MasterChef Australia Recap – S12E05 – The Purge

So after a week of fun and frolics, Masterchef tonight gets serious. I mean, not actually serious. Not serious in the sense of something that matters: serious in the sense of “one of the people cooking on TV won’t get to cook on TV again for a while”. But within those parameters, it’s very serious indeed, as this is the first elimination challenge of the new season.

We begin with those immortal words of Katy Perry: “You’re hot then you’re cold/You’re toast then you’re mold/You’re in then you’re out/You’ve got severe gout”. And thus to Masterchef HQ, where Callum ascends the stairs to the balcony, to indicate his status as the Good One.

The judges instruct the contestants to stand at their benches and not touch the boxes thereon. Rose immediately starts to open her box and has to be yelled at, because she is Rose.

Andy notes that there is an elephant in the room: his lack of qualifications for his job. But also, there is Dani’s immunity pin: will she use it at the first opportunity to ensure a few more days? No, she won’t. That was cleared up quickly.

Melissa brings up the other elephant in the room: the gift box that Gordon Ramsay left behind as he scurried out of the kitchen to have a shower. It is generally assumed that within the box lies the ultimate ingredient: the preserved penis of Napoleon Bonaparte. Sadly, this is not true: instead, Gordon has left behind perhaps the least interesting gift possible. Inside each contestant’s box is a timer, with ninety minutes on it.

Jock explains the significance of this tedious item: they have ninety minutes available for the challenge, but the challenge will take place over two rounds. They can use as much of the ninety minutes as they like in the first round, but if they fail to make themselves safe in round one and have to cook in round two, they only have the remainder of those ninety minutes to do it in. Eighteen cooks will be safe after round one: only the five absolute worst losers will have to cook in round two.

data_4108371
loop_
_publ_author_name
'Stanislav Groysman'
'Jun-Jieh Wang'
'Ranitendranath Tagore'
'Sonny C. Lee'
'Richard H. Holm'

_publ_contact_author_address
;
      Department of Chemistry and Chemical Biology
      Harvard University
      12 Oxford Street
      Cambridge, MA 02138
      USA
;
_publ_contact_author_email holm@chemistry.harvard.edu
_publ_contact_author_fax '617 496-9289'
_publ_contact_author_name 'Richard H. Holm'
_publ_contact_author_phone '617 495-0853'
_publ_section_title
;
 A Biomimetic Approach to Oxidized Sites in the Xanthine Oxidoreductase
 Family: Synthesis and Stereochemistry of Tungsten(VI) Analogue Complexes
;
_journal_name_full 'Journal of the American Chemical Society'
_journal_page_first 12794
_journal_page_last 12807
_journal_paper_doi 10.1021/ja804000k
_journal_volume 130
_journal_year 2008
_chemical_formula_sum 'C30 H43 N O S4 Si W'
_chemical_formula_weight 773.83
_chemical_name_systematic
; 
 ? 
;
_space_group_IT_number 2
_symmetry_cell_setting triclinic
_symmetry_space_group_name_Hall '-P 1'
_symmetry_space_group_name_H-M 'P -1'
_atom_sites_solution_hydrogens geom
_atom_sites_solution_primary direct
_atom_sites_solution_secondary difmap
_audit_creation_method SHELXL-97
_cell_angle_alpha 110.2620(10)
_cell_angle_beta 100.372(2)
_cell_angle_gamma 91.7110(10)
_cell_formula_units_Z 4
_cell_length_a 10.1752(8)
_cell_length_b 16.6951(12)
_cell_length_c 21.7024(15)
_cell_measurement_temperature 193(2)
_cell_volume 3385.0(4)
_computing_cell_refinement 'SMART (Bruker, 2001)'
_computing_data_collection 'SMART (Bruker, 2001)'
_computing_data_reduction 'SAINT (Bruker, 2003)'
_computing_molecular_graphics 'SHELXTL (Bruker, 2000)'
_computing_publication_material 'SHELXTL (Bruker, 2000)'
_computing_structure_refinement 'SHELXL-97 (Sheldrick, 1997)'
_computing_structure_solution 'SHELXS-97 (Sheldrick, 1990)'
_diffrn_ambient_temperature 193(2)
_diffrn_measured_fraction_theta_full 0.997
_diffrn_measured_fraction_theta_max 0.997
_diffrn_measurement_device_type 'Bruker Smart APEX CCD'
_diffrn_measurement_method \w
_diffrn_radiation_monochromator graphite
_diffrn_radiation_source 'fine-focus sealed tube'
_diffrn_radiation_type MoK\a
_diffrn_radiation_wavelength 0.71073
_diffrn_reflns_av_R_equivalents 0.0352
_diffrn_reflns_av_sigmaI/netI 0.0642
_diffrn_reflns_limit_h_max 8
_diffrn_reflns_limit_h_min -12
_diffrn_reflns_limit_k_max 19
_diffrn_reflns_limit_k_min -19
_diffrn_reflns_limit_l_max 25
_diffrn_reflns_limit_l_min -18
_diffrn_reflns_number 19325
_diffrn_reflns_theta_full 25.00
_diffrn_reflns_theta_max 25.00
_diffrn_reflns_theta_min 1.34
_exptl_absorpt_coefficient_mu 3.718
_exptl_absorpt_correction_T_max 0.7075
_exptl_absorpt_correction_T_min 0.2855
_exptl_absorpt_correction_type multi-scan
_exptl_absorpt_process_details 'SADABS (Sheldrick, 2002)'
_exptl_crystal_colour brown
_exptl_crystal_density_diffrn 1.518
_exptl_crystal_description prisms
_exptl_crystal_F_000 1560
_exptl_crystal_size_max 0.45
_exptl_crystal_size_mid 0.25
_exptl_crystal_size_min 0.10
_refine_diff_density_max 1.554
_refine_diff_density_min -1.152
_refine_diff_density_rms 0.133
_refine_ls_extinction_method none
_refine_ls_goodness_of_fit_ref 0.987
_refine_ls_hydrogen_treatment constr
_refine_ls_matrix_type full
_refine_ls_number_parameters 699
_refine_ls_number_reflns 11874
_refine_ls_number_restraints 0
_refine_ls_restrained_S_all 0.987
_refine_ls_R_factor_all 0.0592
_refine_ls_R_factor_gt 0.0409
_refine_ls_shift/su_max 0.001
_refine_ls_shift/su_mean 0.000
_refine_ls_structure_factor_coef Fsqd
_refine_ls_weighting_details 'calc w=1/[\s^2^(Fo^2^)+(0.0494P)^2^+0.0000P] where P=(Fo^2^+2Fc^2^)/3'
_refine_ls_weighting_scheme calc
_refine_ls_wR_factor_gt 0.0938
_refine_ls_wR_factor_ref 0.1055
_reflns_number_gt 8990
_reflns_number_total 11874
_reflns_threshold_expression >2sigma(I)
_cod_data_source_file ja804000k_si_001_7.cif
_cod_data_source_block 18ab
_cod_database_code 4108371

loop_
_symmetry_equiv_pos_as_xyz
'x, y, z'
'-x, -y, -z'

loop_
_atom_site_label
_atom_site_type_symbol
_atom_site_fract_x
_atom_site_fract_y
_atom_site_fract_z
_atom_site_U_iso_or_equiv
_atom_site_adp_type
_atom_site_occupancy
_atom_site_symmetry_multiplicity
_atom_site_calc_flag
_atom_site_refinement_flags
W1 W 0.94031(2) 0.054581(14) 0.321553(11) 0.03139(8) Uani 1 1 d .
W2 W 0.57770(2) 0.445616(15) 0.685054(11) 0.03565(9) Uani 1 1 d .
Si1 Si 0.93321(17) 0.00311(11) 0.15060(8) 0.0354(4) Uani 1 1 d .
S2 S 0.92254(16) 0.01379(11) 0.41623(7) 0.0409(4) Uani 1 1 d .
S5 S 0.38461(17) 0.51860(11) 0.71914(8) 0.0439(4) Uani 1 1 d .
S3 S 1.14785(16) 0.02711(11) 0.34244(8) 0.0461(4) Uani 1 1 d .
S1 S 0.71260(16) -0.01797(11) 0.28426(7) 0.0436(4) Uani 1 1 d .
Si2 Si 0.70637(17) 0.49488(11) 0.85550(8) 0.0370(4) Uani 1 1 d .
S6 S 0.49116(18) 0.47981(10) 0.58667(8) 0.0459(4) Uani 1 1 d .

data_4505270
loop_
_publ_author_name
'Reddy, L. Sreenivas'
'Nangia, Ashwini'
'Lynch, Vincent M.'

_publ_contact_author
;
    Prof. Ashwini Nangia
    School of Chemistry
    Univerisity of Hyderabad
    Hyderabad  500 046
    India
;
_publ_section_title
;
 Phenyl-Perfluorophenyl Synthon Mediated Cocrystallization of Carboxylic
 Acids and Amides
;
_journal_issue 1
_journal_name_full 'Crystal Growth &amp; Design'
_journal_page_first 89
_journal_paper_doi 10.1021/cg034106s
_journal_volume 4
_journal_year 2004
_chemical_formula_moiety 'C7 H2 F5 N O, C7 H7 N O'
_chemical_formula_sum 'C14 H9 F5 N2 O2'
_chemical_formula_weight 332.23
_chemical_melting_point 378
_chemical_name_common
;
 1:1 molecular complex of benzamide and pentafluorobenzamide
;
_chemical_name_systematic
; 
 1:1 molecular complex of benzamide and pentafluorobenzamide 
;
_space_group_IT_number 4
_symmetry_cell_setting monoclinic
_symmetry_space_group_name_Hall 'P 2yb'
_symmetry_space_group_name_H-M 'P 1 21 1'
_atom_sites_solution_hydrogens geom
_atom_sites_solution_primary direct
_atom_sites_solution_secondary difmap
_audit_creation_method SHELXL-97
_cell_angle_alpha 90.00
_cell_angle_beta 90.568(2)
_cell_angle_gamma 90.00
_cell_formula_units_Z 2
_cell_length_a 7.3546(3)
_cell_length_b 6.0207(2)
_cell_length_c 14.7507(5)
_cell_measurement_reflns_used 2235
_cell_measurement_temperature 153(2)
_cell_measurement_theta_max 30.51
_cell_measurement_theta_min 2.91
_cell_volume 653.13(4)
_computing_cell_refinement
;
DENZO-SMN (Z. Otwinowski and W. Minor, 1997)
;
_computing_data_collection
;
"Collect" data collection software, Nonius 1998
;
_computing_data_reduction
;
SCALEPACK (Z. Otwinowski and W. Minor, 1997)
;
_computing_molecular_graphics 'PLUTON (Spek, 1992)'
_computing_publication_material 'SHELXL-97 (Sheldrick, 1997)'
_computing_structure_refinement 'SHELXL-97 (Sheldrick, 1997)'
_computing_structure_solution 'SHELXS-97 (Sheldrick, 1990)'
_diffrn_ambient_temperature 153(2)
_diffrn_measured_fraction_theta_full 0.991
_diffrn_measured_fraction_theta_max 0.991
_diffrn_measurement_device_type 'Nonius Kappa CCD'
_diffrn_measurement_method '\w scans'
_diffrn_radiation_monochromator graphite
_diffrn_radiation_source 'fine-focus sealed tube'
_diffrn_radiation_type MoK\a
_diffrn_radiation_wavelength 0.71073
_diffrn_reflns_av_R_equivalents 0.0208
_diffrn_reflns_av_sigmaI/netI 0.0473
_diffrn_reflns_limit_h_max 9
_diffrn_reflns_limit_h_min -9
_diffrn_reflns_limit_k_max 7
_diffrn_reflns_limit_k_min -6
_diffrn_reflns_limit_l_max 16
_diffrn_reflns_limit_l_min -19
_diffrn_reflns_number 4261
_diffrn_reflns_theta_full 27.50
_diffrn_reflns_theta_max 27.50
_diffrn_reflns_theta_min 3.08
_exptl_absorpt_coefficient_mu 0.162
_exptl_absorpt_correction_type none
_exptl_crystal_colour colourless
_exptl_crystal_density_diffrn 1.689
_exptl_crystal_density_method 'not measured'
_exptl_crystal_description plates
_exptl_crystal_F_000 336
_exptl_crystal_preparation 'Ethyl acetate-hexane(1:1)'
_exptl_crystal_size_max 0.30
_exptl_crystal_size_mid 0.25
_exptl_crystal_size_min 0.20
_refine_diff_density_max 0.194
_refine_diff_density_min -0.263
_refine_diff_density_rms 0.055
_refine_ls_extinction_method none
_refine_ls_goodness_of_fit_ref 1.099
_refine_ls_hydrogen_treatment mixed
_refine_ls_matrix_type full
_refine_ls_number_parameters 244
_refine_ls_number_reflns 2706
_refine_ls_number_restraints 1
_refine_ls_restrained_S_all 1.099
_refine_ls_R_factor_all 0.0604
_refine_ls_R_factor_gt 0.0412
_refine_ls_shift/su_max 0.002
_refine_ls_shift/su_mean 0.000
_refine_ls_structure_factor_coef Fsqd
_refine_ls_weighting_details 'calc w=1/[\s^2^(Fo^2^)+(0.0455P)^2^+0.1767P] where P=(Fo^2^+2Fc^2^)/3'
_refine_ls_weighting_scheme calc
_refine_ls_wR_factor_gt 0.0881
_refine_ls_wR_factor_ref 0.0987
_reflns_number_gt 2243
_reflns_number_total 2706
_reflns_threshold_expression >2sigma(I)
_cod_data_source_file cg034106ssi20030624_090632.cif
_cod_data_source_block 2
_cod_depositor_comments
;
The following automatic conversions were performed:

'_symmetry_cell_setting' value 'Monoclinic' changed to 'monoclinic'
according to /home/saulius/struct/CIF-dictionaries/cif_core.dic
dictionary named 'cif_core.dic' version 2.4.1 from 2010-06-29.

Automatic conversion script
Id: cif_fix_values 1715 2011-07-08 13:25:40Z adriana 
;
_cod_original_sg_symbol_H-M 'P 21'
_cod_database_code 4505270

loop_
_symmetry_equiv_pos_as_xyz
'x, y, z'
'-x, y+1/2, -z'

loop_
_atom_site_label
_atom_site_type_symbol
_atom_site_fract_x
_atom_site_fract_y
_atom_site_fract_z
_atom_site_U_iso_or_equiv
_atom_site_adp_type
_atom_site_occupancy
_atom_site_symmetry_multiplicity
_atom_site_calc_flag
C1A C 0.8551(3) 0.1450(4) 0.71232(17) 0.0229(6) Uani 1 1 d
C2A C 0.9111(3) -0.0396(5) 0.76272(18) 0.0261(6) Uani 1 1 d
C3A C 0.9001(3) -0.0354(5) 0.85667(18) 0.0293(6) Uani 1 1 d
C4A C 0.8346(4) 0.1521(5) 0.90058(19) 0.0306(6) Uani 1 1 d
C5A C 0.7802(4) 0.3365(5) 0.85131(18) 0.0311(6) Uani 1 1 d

Poh declares herself a risk-taker, and plans to use up all ninety minutes in round one as part of her long-term plan to get off the show as soon as possible. Reece is thinking about strategy: so far in the show his strategy has been to draw attention away from the fact that he has never been on Masterchef and is not actually on this season either, but tonight he’s changing tack and risking everything by letting the audience see his personality.

“Let’s talk strategy, gentlemen,” says Melissa to the other two judges, who groan inwardly. Andy says his food is better when it’s quick, fast and punchy, and it’s true — nobody enjoys Andy’s food when they have a chance to think about it.

Above, Callum stalks the balcony like a panther, looking for people to spit on. His eye lights on Lynton, who is pulling apart a large fish for want of any better ideas. Callum and Lynton engage in a little bit of banter, but you can tell that deep down they genuinely loathe each other. “No one wants to be the first person to go,” says Lynton, making the basic mistake of foreshadowing.

Melissa drops by Dani’s bench to make patronising remarks about the immunity pin and engage in foreplay with a pineapple. The pineapple forms the central plank of Dani’s plan to put pineapple in everything she cooks for the entire series.

Chris is doing a beef tartare, AKA raw meat, AKA what you give to animals at the zoo and not humans. Last week Chris had a bad experience with cooking pork and has decided that applying heat to food is a mug’s game